Log Out, Turn Off : How to Balance Offline Time with an Online Education

Log Out, Turn Off : How to Balance Offline Time with an Online Education

There are a lot of parents these days who are concerned that their children spend too much time in front of a screen. Since so much of our world is tech-based, it can be difficult to actually log off and walk away from the computers (or smartphones). That’s a fine line to walk—especially with kids enrolled in online charter schools.

Finding the balance between an online education and the offline world can be challenging. Here are some tips for plugging non-virtual time into your student’s day, even when they’re relying on computers and the Internet for their schooling.

Set a Schedule Each Week

Online education often helps students fine-tune their time management skills. They—for the most part—get to control how and when they study, which includes both online and offline time. Work with your student to create a schedule each week that’s tailored to their upcoming coursework and assignments, as well as extracurricular activities. Setting specific times to work can help your child limit their time in front of the screen.

Make Time for Activities

Students who choose online learning because it gives them more time for sports, performing arts, or other passions will likely have time set aside every day for these activities that pull them away from the computer. No matter what responsibilities your child has outside of school work, make sure offline activities are a part of their weekly schedule. Actually penciling in play dates, recreational activities, practices, or lessons and blocking out that time means they’ll know when it’s time to turn off all their screens. It’s also important to include field trips in your child’s schedule. Field trips to the zoo, aquarium, and science, history, and art museums can enhance what your child is learning, and bring it to life outside of a screen. Some online schools plan meet-up days for students, which could be another beneficial real-world activity; these are great opportunities for your child to socialize with their peers.

Implement the Pomodoro Technique

The Pomodoro Technique is a system that helps students—or really, anyone—make the most of their time. With this method, your student would set a 25-minute timer for work and study. Once the 25 minutes is up, they set another timer for a five-minute break. During this time, they can go outside, play with their dog, stretch, grab some food, or whatever they want. When that timer goes off, it’s another 25-minute block for work, and so on. After four to five of these “pomodoros,” your child can take a longer break, then jump into it all over again until their assignments for the day are complete.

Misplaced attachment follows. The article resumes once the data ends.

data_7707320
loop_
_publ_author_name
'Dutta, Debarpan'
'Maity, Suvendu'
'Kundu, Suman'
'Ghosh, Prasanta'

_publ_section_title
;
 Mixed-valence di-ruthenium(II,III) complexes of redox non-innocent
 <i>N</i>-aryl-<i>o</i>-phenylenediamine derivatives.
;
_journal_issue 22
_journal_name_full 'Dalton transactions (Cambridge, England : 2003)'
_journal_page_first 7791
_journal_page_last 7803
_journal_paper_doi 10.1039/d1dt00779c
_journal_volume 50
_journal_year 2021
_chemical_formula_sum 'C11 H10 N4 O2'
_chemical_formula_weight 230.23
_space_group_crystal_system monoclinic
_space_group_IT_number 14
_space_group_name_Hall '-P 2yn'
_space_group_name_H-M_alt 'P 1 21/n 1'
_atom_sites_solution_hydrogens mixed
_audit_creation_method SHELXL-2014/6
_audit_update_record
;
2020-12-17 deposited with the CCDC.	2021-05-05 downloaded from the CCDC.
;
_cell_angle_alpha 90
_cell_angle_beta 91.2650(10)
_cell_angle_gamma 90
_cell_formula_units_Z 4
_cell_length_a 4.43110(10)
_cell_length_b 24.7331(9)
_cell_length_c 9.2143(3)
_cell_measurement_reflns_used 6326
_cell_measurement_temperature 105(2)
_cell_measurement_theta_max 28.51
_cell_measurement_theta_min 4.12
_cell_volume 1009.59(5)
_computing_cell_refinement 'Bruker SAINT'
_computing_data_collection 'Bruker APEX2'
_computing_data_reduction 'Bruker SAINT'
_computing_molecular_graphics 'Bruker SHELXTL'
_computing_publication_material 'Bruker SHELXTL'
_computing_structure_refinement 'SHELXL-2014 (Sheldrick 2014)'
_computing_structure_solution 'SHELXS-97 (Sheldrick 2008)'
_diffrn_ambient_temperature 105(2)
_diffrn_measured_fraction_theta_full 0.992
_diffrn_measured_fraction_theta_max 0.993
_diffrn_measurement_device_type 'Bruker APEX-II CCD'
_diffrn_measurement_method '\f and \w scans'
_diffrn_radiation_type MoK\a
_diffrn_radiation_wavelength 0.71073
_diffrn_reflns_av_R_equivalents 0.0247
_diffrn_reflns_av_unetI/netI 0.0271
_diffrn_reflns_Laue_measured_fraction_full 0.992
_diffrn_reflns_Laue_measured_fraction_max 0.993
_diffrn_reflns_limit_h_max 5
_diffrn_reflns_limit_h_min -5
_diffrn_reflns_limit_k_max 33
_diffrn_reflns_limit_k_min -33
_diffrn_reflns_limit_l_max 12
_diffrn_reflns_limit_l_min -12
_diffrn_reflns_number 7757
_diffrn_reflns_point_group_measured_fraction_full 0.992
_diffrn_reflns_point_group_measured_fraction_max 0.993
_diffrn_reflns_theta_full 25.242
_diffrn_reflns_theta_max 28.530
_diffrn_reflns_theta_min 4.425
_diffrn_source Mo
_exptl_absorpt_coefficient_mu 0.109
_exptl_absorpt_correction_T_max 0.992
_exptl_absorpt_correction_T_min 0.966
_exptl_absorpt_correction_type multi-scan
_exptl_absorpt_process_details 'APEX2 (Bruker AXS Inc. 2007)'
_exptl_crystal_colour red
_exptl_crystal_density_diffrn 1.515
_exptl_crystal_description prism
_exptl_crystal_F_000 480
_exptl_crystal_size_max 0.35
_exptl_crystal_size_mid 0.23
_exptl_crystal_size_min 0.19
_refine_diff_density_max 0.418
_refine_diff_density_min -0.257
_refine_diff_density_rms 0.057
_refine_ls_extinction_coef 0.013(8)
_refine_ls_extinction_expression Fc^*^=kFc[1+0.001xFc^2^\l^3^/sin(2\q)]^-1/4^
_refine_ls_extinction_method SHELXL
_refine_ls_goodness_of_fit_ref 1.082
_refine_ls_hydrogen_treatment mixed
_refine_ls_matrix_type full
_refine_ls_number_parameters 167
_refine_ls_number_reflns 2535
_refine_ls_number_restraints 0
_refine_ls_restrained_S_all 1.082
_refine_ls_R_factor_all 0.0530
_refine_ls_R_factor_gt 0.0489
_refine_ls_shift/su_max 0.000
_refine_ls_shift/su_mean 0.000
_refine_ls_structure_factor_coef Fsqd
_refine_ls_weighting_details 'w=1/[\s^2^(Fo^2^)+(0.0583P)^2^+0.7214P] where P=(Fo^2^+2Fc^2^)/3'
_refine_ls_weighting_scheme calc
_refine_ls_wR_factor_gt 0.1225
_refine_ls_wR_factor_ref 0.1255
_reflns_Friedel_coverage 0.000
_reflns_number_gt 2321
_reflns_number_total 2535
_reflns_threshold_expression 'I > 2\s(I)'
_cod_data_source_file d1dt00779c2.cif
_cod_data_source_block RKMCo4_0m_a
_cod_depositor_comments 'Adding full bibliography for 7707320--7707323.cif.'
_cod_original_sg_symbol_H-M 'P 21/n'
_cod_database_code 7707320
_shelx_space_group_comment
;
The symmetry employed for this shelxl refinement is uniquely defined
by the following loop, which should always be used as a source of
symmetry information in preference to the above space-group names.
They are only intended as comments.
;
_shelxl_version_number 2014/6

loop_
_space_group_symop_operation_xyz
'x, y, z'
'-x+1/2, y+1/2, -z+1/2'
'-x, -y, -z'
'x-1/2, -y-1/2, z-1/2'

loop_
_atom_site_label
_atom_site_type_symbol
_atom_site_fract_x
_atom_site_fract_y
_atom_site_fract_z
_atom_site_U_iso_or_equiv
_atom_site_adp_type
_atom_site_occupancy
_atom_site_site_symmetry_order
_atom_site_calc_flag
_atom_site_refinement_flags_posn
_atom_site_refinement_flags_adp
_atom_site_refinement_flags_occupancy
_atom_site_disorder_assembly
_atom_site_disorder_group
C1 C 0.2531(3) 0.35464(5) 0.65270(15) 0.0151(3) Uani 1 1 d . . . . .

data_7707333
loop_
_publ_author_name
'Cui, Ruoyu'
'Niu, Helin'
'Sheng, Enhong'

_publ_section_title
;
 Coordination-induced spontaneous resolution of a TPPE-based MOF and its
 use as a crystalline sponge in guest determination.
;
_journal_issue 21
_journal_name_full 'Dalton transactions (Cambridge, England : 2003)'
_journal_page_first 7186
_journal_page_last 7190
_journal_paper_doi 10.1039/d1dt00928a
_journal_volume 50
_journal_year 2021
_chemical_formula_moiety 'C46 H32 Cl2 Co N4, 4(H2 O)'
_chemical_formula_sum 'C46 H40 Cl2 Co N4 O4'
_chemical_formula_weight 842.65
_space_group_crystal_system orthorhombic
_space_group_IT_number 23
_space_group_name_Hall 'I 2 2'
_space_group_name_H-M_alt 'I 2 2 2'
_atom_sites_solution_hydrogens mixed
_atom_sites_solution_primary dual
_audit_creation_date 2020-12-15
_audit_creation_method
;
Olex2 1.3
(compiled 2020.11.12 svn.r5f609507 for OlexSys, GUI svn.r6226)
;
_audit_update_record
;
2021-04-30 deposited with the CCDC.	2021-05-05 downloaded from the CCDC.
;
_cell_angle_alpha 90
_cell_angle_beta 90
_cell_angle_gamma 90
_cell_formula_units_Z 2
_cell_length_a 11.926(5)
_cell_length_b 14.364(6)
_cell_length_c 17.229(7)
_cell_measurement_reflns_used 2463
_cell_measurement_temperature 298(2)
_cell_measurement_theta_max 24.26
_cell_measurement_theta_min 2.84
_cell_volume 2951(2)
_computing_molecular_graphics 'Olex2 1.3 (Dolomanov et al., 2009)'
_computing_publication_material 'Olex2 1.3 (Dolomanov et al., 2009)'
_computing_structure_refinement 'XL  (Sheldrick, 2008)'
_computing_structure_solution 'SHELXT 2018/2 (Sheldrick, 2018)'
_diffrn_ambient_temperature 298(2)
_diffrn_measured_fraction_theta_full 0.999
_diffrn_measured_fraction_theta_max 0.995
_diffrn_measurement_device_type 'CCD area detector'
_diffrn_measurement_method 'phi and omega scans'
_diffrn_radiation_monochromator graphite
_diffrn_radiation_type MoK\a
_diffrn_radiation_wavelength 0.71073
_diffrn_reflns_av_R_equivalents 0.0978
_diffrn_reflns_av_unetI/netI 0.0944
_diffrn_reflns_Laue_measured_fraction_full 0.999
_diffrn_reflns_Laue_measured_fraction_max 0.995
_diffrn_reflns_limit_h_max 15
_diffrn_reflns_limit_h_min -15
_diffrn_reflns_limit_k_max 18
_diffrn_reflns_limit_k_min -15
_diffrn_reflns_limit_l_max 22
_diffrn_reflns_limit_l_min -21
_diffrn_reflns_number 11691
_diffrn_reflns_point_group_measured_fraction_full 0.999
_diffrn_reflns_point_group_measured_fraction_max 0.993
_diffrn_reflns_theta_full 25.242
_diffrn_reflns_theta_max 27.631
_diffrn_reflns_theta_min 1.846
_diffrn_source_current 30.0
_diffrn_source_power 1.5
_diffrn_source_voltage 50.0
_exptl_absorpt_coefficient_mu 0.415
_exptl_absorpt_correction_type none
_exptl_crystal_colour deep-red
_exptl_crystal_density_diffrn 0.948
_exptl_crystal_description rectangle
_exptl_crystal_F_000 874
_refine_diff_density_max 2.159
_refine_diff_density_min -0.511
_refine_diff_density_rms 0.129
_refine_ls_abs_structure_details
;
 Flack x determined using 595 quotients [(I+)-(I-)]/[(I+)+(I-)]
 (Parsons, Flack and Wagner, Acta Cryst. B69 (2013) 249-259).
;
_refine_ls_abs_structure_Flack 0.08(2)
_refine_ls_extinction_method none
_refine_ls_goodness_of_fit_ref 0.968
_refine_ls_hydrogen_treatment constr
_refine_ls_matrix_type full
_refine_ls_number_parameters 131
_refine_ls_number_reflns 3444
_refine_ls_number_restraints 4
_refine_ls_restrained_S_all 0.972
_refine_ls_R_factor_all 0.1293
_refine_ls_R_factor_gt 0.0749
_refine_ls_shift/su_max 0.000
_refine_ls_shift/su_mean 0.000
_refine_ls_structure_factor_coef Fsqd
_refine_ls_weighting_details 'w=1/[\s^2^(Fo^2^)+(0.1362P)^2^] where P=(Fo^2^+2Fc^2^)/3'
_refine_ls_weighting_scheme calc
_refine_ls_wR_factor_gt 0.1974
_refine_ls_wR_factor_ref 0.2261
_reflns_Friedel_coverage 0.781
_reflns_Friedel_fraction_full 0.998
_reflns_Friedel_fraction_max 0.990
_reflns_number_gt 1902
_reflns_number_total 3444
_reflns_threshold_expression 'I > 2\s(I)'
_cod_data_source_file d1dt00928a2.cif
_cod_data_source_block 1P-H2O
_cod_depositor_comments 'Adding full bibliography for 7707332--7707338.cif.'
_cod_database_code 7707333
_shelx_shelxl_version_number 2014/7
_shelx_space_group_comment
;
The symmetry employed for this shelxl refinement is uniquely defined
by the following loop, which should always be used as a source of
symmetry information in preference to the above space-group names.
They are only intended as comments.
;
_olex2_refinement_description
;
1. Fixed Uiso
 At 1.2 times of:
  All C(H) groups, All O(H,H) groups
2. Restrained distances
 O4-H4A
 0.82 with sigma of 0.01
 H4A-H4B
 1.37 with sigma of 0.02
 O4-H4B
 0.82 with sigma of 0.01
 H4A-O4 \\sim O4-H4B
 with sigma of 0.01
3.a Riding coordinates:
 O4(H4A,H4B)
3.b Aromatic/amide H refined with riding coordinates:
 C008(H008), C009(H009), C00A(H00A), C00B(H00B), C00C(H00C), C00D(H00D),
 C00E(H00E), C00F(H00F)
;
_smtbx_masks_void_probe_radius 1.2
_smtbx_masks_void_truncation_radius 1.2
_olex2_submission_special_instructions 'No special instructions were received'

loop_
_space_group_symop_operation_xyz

This time management method sets aside regular breaks for your child to jump away from the computer, but also ensures they’re being productive throughout the day.

Try the 20/20/20 Rule

If the Pomodoro Technique doesn’t resonate with your child, you can try the 20/20/20 Rule. This technique is designed to give their eyes a break from staring at computer, tablet, and phone screens for long periods of time, which can strain their eyes. Every 20 minutes, have them look at something 20 feet away for 20 seconds.

Limit Online Distractions

One of the most common traps online students fall into is the “rabbit hole” of the Internet. They open up a new tab to look something up for an assignment, then that turns into another new tab to check their social media or to watch a video or take a quiz, and then the next thing they know, it’s been 50 minutes with nothing to show. The digital world is a double-edge sword. Yes, it can lead to hours of distraction, but it also offers ways out of that time suck. “Distraction blocking” apps can keep your student on track when they should be studying. These come in many different forms—some more strict than others—but have the ultimate goal of cutting down distractions. If your child can stay focused, they’ll be able to finish their work sooner and log off for the day.

What are some ways you’ve been able to introduce more offline time to your online student’s day? Share in the comments below!

Author Bio: Christine Feher received a Bachelor of Arts degree in Sociology, Masters in Counseling, and Pupil Personnel Services Credential from Chapman University. She has worked in public schools for over 10 years. After working as a Guidance Counselor, she earned her Administrative Credential and has been the Principal of CalPac Online for 3 years.

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